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Adverse effects of Sugar on modern children’s health.

In the 21st century, the prevalence of sugar in children’s diets has become a pressing concern, contributing to a myriad of adverse health effects. Despite its ubiquitous presence and appeal, excessive sugar consumption poses significant risks to children’s physical health, cognitive development, and overall well-being. This essay delves into the adverse effects of sugar on children, exploring its impact on various aspects of their health and emphasizing the importance of promoting healthier dietary habits.

The Rise of Sugar Consumption:

The consumption of sugar among children has soared in recent decades, driven by the availability of sugary snacks, beverages, and processed foods. Factors such as aggressive marketing, convenience, and changing dietary patterns have contributed to this trend. According to the World Health Organization (WHO), excessive sugar intake is associated with numerous health problems, making it a public health issue of global significance.

Physical Health Implications:

One of the most alarming consequences of excessive sugar consumption is its impact on physical health. Sugary foods and drinks are often high in calories but low in essential nutrients, leading to weight gain and obesity in children. Childhood obesity has reached epidemic proportions, increasing the risk of developing serious health conditions such as type 2 diabetes, cardiovascular disease, and fatty liver disease. Moreover, excessive sugar intake can weaken the immune system, making children more susceptible to infections and illnesses.

Dental Health:

The detrimental effects of sugar extend beyond obesity and metabolic disorders to oral health. High sugar consumption is a major contributing factor to dental caries, commonly known as cavities. Sugars in food and drinks interact with bacteria in the mouth to produce acids, which erode tooth enamel and lead to decay. Poor oral health not only causes pain and discomfort but also affects children’s ability to eat, speak, and concentrate in school, impacting their overall quality of life.

Behavioral and Cognitive Effects:

Emerging research suggests a link between sugar consumption and behavioral issues in children. Excessive sugar intake has been associated with hyperactivity, impulsivity, and poor concentration, affecting academic performance and social interactions. Furthermore, fluctuations in blood sugar levels due to high sugar consumption can disrupt neurotransmitter function, contributing to mood swings and irritability in children. Long-term exposure to sugary foods may also impair cognitive development and executive function, hindering learning and cognitive abilities.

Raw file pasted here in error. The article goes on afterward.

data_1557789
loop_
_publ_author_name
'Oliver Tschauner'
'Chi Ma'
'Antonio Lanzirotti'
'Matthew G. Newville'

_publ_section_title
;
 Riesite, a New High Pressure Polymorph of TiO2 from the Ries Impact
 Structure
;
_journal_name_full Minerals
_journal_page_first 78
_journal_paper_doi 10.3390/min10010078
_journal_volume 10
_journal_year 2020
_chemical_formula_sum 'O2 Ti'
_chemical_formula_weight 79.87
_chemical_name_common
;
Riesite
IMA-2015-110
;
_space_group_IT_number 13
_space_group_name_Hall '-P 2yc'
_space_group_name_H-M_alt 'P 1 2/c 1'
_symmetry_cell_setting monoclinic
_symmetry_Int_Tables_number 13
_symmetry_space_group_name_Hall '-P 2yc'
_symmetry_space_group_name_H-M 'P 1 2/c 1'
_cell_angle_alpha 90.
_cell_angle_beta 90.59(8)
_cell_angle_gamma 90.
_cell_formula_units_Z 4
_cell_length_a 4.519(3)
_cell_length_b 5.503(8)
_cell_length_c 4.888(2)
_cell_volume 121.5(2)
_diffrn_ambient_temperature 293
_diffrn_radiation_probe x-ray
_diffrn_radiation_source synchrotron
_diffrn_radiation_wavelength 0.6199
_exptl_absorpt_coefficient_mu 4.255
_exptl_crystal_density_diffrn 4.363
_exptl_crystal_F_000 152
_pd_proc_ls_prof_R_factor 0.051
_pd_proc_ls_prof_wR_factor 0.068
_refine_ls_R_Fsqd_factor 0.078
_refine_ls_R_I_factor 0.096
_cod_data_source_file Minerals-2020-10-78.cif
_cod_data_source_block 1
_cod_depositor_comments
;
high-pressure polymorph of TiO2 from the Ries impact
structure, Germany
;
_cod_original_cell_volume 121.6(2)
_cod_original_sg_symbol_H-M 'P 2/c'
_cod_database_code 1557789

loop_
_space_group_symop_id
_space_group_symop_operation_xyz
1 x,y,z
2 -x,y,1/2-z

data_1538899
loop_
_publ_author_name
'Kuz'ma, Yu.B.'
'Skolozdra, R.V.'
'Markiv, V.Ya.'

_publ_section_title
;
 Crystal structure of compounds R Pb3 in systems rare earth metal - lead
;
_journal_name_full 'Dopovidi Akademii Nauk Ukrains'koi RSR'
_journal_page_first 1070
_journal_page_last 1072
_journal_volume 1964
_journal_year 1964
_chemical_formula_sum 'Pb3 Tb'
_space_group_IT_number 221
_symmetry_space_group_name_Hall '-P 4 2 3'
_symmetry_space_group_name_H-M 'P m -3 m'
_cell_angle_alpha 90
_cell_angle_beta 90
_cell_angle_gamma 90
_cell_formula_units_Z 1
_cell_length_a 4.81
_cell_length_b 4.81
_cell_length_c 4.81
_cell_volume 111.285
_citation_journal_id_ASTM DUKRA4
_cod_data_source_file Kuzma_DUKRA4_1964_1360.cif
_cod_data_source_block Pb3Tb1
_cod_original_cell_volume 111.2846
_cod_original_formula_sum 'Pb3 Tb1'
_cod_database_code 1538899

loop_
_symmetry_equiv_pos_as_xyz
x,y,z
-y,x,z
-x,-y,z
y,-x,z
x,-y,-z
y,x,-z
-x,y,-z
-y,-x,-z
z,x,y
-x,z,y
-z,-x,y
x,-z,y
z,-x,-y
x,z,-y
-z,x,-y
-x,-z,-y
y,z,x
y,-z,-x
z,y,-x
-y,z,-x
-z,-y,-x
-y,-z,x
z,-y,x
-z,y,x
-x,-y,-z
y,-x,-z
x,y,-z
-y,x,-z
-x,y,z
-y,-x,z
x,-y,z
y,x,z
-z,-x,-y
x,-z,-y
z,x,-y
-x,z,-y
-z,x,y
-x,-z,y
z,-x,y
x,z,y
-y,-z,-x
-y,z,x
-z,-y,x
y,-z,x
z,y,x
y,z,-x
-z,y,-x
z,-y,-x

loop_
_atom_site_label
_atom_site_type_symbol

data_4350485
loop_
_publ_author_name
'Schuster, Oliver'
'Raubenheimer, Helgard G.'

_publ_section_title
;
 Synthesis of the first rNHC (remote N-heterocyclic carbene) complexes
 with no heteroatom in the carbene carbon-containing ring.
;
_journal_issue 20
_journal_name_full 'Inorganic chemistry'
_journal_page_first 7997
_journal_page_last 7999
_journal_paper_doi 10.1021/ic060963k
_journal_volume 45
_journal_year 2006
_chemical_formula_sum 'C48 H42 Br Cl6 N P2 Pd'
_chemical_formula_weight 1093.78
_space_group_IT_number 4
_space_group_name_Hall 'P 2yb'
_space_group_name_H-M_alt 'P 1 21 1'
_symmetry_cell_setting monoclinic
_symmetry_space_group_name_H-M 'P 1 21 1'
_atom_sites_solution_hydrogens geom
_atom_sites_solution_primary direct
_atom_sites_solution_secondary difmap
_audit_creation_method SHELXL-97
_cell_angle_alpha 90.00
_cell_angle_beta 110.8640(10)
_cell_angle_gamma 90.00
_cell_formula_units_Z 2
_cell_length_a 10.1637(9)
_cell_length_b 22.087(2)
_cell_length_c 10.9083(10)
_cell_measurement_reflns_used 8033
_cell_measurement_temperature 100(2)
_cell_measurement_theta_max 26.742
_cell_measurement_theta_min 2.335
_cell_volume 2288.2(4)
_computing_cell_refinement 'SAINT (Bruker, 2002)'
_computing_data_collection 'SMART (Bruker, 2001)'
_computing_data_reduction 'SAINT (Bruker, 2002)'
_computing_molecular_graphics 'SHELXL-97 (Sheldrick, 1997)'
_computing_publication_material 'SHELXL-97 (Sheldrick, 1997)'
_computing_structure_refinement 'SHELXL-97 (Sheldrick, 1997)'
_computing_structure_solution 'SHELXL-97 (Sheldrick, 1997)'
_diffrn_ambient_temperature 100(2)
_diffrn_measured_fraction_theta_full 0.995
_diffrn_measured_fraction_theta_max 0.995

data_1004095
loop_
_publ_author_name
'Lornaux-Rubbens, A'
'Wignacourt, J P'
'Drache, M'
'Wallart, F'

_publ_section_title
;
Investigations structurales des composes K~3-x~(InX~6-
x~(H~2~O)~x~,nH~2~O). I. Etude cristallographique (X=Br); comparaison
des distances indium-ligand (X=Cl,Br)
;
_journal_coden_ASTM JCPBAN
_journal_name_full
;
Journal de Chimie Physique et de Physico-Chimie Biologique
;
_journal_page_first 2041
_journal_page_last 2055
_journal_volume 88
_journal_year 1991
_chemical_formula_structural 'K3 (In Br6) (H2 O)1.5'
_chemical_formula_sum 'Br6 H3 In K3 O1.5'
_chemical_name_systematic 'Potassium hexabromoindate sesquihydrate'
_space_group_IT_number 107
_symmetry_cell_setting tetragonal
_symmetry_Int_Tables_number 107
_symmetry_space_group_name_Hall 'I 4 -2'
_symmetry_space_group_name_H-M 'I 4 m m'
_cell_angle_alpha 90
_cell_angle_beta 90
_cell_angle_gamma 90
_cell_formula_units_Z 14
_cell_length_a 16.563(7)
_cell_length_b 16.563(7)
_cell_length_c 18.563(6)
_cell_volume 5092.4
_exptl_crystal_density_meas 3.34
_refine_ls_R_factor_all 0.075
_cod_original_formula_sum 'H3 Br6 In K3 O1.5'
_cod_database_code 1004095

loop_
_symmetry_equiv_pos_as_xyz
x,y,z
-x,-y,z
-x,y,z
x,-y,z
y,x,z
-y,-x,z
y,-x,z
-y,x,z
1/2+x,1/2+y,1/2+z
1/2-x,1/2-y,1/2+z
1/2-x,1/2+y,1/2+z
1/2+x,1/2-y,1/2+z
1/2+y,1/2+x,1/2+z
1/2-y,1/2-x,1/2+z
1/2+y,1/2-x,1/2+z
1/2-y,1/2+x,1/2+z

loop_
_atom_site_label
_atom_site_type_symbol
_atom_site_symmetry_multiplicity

Addictive Nature of Sugar:

Sugar has been likened to a highly addictive substance, capable of triggering reward pathways in the brain similar to drugs of abuse. The consumption of sugary foods and drinks activates the release of dopamine, a neurotransmitter associated with pleasure and reward, leading to cravings and dependency. Children are particularly vulnerable to sugar addiction due to their developing brains and susceptibility to marketing tactics that promote sugary products as desirable and rewarding. This addiction cycle perpetuates unhealthy eating habits and makes it challenging for children to adopt healthier dietary choices.

Socioeconomic Impact:

The adverse effects of sugar consumption disproportionately affect children from low-income families who may have limited access to nutritious foods and rely on inexpensive, high-sugar options. This disparity contributes to health inequalities, perpetuating the cycle of poverty and poor health outcomes. Addressing the root causes of sugar consumption requires a multifaceted approach that addresses socioeconomic factors, educates families about healthy eating habits, and advocates for policies that promote food security and nutrition.

Promoting Healthier Dietary Habits:

To mitigate the adverse effects of sugar on children’s health, concerted efforts are needed at the individual, community, and policy levels. Parents play a crucial role in shaping their children’s dietary habits by modeling healthy eating behaviors, providing nutritious meals and snacks, and limiting the availability of sugary foods at home. Schools can also promote healthier food environments by offering nutritious meal options, restricting the sale of sugary snacks and beverages, and integrating nutrition education into the curriculum.

At the community level, initiatives such as community gardens, farmers’ markets, and cooking classes can empower families to make healthier food choices and cultivate a culture of wellness. Additionally, policies aimed at reducing children’s exposure to marketing of unhealthy foods, implementing sugar taxes, and improving access to affordable, nutritious foods can help create environments that support healthy eating habits.

Conclusion:

The adverse effects of sugar on children’s health are undeniable, encompassing physical, dental, behavioral, and socioeconomic dimensions. Addressing this public health challenge requires a comprehensive approach that addresses the root causes of sugar consumption and promotes healthier dietary habits from an early age. By prioritizing nutrition education, fostering supportive environments, and advocating for policies that prioritize children’s health, we can empower the next generation to thrive and lead healthier lives in the 21st century and beyond.

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